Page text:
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One of Amazon's Best Romances of September

She was a naive country girl. He was a billionaire's spoiled son. He was her first crush, her first heartbreak...and now her sworn enemy.

As Avalon Harwood's fortunes soared, Maximilian "Mac" Coltrane's plummeted, and he had to fight his way back to where they both began: Hellcat Canyon. Now Mac and Avalon will play dirty - in more ways than one - to get what they each want: the glorious old abandoned Coltrane mansion. But when Avalon snaps the house up at auction, she discovers there's something awfully familiar about the extremely hot caretaker...

Mac might have a heart of stone, and the abs to match, but Avalon - the dazzling girl whose heart was always too big and too reckless for her own good - was always his Kryptonite. And just like that, the stakes change: suddenly they're fighting not just for a house, but for a magic they tasted only once before and never since - long ago, with each other, at Devil's Leap.

"Julie Anne Long's books are sexy and adorable!"
- New York Times bestselling author Jill Shalvis



About the Author

Julie Anne Long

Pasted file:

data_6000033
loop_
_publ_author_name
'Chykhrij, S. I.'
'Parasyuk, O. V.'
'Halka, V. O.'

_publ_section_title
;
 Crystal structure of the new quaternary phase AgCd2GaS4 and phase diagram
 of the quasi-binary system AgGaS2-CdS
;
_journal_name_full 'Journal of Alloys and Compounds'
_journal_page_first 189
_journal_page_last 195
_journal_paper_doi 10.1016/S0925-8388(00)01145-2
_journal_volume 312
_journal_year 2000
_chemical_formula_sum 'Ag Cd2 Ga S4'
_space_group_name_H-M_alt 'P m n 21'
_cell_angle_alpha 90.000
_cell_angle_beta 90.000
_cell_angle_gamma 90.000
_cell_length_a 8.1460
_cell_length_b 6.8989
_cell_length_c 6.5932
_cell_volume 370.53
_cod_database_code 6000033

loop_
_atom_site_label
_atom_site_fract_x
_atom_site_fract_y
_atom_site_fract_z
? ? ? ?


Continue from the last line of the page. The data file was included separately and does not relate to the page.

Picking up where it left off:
Well, where should I start? I've lived in San Francisco for more than a decade, usually with at least one cat. I won the school spelling bee when I was in 7th grade; the word that clinched it was 'ukulele. ' I originally set out to be a rock star when I grew up (I had a Bono fixation, but who didn't?) , and I have the guitars and the questionable wardrobe stuffed in the back of my closet to prove it. But writing was always my first love. I was editor of my elementary school paper (believe it or not, Mrs. Little's fifth grade class at Glenmoor Elementary did have one) ; my high school paper (along with my best high school bud, Cindy Jorgenson) ; and my college paper, where our long-suffering typesetter finally forced me to learn how to typeset because my articles were usually late (and thus I probably have him to thank for all the desktop publishing jobs that ensued over the years) .Won a couple of random awards along the way: the Bank of America English Award in High School (which basically just amounted to a fancy plaque saying that I was really, really good at English) ; and an award for best Sports Feature article in a College Newspaper (and anyone who knows me well understands how deeply ironic that is) . I began my academic career as a Journalism major; I switched to Creative Writing, which was a more comfortable fit for my freewheeling imagination and overdeveloped sense of whimsy. I dreamed of being a novelist. But most of us, I think, tend to take for granted the things that come easily to us. I loved writing and all indications were that I was pretty good at it, but I, thank you very much, wanted to be a rock star. Which turned out to be ever-so-slightly harder to do than writing. A lot more equipment was involved, that's for sure. Heavy things, with knobs. It also involved late nights, fetid, graffiti-sprayed practice rooms, gorgeous flakey boys, bizarre gigs, in-fighting - what's not to love?But my dream of being a published writer never faded. When the charm (ahem) of playing to four people in a tiny club at midnight on a Wednesday finally wore thin, however, I realized I could incorporate all the best things about being in a band - namely, drama, passion, and men with unruly hair - into novels, while at the same time indulging my love of history and research. So I wrote The Runaway Duke, sent it to a literary agent (see the story here) , who sold it to Warner Books a few months after that. ..which made 2003 one of the most extraordinary, head-spinning years I've ever had. Why romance? Well, like most people, I read across many genres, but I've been an avid romance reader since I got in trouble for sneaking a Rosemary Rogers novel out of my mom's nightstand drawer (I think it was Sweet Savage Love) . Rosemary Rogers, Kathleen Woodiwiss, Laurie McBain...I cut my romance teeth on those ladies. And in general, I take a visceral sort of pleasure in creating a hero and a heroine, pu



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